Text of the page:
Rounding out the discussion of children and sexuality is a great set of listener questions: What do you think of Lena Dunham’s story? At what age should minors first look at pornography? Is it appropriate to buy your daughter a vibrator? At what age should you start teaching your children about sexuality? When should you start your children on birth control? All of this and more is in this episode!
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Welcome to the June 21, 2012 edition of Objectivist Round Up!
This is the last time Erosophia will host as the Carnival as we know it is ending. I want to thank Jenn for her efforts with it over the years and to all of my fellow contributors and hosters who have made it so successful. For this week’s quote, I want to return to the essence of Objectivism. When asked one time to explain Objectivism “while standing on one foot”, Ayn Rand said that Objectivism is:
Darius Cooper presents The French Physiocrats on Natural Order posted at Practice Good Theory, saying, “I present a brief summary of the French Physiocrats”
Rational Jenn presents On Spanking and Limit-Setting and Keeping Kids Out of Traffic Already posted at Rational Jenn, saying, “This is my response to some recent internet discussions about spanking children.”
Diana Hsieh presents NoodleCast #141: Q&A Radio Podcast: Objectivity, Friendships, Child Labor, and More posted at Philosophy in Action, saying, “In Sunday’s Philosophy in Action Radio, Greg and I discussed objectively assessing yourself, friendships with subordinates at work, keeping up with the news, child labor laws, and more.”
Paul Hsieh presents The Nanny State And Universal Health Care posted at We Stand FIRM, saying, “My latest Forbes OpEd was on “The Dangerous Synergy Between The Nanny State And Universal Health Care”.”
Mike Zemack presents The Social Security Injustice posted at Principled Perspectives.
That concludes this edition. Submit your blog article to the next edition of objectivist round up using our carnival submission form. Past posts and future hosts can be found on our blog carnival index page.
When some of the most honorable members of the American Physical Society are calling fraud, maybe we should listen. Or does no one remember ClimateGate when it cam to light that the climate data had been intentionally altered? (ClimateGate)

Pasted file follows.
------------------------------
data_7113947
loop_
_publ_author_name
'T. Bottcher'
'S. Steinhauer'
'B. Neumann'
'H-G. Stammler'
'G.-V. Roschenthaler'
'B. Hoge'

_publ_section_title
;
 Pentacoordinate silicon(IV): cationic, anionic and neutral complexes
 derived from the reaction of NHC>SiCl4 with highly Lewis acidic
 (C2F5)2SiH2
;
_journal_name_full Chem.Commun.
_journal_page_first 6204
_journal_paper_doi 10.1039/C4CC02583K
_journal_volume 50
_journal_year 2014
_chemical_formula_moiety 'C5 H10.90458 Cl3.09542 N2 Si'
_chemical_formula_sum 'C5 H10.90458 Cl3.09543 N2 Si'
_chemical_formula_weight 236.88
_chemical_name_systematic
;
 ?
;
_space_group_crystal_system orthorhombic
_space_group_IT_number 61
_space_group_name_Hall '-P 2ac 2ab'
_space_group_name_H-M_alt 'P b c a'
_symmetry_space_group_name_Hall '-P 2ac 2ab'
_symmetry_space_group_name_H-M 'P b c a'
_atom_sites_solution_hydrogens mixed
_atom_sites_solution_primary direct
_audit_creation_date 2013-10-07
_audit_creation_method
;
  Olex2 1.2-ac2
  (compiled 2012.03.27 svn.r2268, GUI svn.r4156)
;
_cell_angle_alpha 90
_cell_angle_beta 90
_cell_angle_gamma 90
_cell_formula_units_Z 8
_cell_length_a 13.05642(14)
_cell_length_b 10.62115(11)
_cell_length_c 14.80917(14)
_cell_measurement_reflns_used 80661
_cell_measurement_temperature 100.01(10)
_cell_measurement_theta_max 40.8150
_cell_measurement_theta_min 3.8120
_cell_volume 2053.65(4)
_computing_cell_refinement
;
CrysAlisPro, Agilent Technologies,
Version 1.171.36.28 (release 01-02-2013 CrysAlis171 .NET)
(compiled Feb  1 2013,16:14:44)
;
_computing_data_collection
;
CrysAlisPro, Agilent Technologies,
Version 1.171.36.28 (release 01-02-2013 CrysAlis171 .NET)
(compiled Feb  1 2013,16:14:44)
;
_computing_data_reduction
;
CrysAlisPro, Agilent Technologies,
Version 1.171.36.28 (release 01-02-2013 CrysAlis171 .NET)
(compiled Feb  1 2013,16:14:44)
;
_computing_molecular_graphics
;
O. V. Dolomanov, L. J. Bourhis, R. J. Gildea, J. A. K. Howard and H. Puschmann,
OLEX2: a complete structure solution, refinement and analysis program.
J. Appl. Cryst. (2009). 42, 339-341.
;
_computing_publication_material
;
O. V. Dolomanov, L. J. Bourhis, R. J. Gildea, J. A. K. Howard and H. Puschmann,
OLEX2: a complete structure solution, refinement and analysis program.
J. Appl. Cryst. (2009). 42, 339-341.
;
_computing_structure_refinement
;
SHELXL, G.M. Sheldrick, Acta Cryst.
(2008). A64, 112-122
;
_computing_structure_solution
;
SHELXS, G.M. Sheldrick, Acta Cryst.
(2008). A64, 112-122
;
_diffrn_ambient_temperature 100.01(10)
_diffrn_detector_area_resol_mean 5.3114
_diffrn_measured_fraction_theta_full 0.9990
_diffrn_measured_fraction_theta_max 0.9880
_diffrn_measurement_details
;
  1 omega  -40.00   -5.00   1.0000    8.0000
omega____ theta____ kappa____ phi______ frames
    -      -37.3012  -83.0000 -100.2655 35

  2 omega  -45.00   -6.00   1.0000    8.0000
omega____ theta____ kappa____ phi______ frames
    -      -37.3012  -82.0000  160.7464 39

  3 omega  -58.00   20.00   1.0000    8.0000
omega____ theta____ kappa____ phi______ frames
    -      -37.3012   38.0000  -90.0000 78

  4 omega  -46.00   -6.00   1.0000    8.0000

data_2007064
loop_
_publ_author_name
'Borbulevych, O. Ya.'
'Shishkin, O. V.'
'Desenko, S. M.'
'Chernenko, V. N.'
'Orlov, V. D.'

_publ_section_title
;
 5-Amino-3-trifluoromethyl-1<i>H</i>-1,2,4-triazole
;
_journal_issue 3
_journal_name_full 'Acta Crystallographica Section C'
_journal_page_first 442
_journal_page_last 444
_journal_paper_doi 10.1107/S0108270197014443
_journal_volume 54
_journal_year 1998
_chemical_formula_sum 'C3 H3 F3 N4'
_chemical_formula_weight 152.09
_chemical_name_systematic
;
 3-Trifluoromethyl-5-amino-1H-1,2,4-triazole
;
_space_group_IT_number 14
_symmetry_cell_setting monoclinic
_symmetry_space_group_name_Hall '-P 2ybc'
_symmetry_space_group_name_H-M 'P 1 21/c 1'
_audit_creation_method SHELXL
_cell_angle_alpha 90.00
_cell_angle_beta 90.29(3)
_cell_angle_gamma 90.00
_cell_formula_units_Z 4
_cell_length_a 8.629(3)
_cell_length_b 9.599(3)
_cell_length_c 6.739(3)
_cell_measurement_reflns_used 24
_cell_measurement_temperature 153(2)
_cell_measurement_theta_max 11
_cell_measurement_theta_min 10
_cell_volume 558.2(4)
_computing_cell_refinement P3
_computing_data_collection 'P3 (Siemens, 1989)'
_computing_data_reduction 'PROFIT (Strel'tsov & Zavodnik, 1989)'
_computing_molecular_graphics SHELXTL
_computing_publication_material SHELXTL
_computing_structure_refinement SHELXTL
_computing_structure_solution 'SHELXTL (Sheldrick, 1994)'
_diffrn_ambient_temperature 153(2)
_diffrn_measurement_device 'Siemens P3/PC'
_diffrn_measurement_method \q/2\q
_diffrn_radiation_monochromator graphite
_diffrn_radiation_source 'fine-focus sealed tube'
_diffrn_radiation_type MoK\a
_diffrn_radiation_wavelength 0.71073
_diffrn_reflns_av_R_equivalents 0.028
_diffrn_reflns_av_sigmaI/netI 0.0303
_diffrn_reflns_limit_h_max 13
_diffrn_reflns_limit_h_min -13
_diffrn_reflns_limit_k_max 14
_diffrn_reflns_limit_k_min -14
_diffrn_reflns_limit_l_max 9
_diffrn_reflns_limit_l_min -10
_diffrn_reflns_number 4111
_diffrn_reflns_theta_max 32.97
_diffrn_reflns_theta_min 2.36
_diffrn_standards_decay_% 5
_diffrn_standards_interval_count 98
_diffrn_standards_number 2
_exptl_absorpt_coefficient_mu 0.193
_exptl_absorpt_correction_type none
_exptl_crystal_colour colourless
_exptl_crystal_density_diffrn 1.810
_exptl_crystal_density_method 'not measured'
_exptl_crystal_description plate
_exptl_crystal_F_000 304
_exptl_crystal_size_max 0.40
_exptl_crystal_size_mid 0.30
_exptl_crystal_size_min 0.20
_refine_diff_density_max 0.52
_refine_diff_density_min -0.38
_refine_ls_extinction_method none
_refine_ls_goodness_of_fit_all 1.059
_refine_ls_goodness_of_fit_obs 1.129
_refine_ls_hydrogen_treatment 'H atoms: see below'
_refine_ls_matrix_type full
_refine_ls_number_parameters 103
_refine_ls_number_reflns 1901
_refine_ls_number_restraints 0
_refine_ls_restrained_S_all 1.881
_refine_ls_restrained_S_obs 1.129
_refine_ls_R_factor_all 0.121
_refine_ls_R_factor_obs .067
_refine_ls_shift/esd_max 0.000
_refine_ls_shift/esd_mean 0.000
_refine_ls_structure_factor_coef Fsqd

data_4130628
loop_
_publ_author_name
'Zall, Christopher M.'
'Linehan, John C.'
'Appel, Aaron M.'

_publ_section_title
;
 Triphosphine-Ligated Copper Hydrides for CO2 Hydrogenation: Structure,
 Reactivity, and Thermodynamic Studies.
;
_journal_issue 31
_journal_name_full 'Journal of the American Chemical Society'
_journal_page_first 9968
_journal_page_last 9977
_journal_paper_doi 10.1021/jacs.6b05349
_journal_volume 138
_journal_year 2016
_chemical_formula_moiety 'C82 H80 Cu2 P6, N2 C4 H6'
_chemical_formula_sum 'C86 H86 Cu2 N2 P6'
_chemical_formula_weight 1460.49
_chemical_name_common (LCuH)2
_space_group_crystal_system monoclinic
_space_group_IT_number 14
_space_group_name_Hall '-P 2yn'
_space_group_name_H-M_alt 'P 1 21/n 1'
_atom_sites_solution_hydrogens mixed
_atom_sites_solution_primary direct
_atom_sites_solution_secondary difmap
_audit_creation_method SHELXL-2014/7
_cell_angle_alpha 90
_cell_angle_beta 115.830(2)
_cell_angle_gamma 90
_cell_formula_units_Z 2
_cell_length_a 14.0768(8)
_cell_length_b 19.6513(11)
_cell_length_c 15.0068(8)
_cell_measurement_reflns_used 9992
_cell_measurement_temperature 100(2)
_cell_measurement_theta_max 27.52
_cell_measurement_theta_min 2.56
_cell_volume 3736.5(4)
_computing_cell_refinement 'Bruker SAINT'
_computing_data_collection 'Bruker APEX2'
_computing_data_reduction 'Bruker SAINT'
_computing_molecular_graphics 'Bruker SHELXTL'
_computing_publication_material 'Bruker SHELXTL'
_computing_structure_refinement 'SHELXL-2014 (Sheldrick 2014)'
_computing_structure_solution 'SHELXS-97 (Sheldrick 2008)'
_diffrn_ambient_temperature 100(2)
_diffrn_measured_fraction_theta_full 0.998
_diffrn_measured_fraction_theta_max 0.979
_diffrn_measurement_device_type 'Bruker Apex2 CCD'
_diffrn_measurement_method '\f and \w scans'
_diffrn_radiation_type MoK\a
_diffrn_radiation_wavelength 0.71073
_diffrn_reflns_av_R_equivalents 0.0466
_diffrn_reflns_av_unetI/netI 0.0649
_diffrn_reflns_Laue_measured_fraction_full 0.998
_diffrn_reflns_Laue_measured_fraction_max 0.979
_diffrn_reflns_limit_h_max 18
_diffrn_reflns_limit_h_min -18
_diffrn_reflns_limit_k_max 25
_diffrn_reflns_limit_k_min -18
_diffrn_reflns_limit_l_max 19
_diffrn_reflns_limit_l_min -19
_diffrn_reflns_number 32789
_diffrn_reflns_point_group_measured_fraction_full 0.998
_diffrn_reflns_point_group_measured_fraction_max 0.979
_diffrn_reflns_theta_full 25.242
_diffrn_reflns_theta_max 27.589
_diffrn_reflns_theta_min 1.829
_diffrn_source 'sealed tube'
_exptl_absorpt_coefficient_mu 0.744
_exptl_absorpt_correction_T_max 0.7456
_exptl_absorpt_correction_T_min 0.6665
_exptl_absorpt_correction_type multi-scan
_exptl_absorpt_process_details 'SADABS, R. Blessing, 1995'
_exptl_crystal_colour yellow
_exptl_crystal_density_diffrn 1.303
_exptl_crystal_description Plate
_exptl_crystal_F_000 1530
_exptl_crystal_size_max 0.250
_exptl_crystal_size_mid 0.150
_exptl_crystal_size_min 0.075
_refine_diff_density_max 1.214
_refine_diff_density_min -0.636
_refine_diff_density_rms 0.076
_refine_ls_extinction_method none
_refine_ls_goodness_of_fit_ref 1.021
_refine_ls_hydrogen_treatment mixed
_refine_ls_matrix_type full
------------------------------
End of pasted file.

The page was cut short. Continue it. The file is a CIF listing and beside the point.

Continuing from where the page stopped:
If you want to help out a sweet up and coming Objectivist band, go and vote for We The Living in Mead’s new music contest. They have a sample song on the contest page and their albums are in iTunes. I’m a fan of their music and own three of their albums, my favorite of which is “Heights of the Heavens.”
Before she had finished The Fountainhead (which was submitted to her publisher on December 31, 1942), she “had a novel in mind. . . . But it was not what you would call a plan for a novel; only the theme. I wanted to write a novel on the mind versus the heart, a novel in which the theme would be the superiority of the mind to emotions. And that’s all. I had no plot, nor even a suggestion of an idea in literary terms; only a theme which I wanted to handle.” In the late summer or early fall of 1943, shortly after the publication of The Fountainhead, Ayn Rand was engaged in a phone conversation with a friend on the subject of the moral philosophy in her novel.
The friend was urging Miss Rand to write a nonfiction work on her philosophy, something she had no interest in doing at that time. When the friend insisted that it was Ayn Rand’s “duty” because her readers “needed it,” she responded: “Oh, they do? What if I went on strike? What if all the creative minds of the world went on strike?” “That,” she told her friend, “would make a good novel.” By the next morning, “the mind on strike” had become the theme of her next novel.
The whole article has really interesting information in it, but I find it particularly interesting how she got the idea of “the mind on strike.” It’s interesting to me how little ideas can blossom into whole books and how discussions that seem mundane at the time can cause radical changes in your life.
The general outline for my book-in-progess, Sexual Perfection: Foundations of a New Sexual Ethic, is now available here on Erosophia. You can either navigate to it using the bar above “Sexual Perfection” > “Outline” or go directly to it at http://jasonstotts.com/sexualperfection/outline/.
In the coming weeks, I will be posting the general overview of the book itself as well as chapter overviews. Until then, if you would like to make any suggestions or comments about the outline, feel free to do it on this post as I’m not allowing comments on the outline page itself.